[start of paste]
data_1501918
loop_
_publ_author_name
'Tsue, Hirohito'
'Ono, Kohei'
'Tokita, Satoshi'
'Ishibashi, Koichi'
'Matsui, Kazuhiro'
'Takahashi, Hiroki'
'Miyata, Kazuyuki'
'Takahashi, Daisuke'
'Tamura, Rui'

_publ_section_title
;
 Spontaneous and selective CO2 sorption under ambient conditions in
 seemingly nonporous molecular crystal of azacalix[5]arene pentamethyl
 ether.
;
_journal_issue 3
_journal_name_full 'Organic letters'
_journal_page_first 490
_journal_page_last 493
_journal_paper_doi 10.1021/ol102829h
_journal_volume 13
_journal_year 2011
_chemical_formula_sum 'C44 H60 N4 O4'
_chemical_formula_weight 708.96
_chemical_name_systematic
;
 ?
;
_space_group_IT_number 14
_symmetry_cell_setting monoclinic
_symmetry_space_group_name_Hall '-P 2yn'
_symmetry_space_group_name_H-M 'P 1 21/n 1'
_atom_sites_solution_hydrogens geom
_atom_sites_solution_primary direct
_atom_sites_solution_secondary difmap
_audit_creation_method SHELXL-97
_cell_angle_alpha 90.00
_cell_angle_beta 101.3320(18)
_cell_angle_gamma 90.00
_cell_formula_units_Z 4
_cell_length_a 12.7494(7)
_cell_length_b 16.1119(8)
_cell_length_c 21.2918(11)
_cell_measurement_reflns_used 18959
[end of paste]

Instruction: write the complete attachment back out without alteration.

data_1501918
loop_
_publ_author_name
'Tsue, Hirohito'
'Ono, Kohei'
'Tokita, Satoshi'
'Ishibashi, Koichi'
'Matsui, Kazuhiro'
'Takahashi, Hiroki'
'Miyata, Kazuyuki'
'Takahashi, Daisuke'
'Tamura, Rui'

_publ_section_title
;
 Spontaneous and selective CO2 sorption under ambient conditions in
 seemingly nonporous molecular crystal of azacalix[5]arene pentamethyl
 ether.
;
_journal_issue 3
_journal_name_full 'Organic letters'
_journal_page_first 490
_journal_page_last 493
_journal_paper_doi 10.1021/ol102829h
_journal_volume 13
_journal_year 2011
_chemical_formula_sum 'C44 H60 N4 O4'
_chemical_formula_weight 708.96
_chemical_name_systematic
;
 ?
;
_space_group_IT_number 14
_symmetry_cell_setting monoclinic
_symmetry_space_group_name_Hall '-P 2yn'
_symmetry_space_group_name_H-M 'P 1 21/n 1'
_atom_sites_solution_hydrogens geom
_atom_sites_solution_primary direct
_atom_sites_solution_secondary difmap
_audit_creation_method SHELXL-97
_cell_angle_alpha 90.00
_cell_angle_beta 101.3320(18)
_cell_angle_gamma 90.00
_cell_formula_units_Z 4
_cell_length_a 12.7494(7)
_cell_length_b 16.1119(8)
_cell_length_c 21.2918(11)
_cell_measurement_reflns_used 18959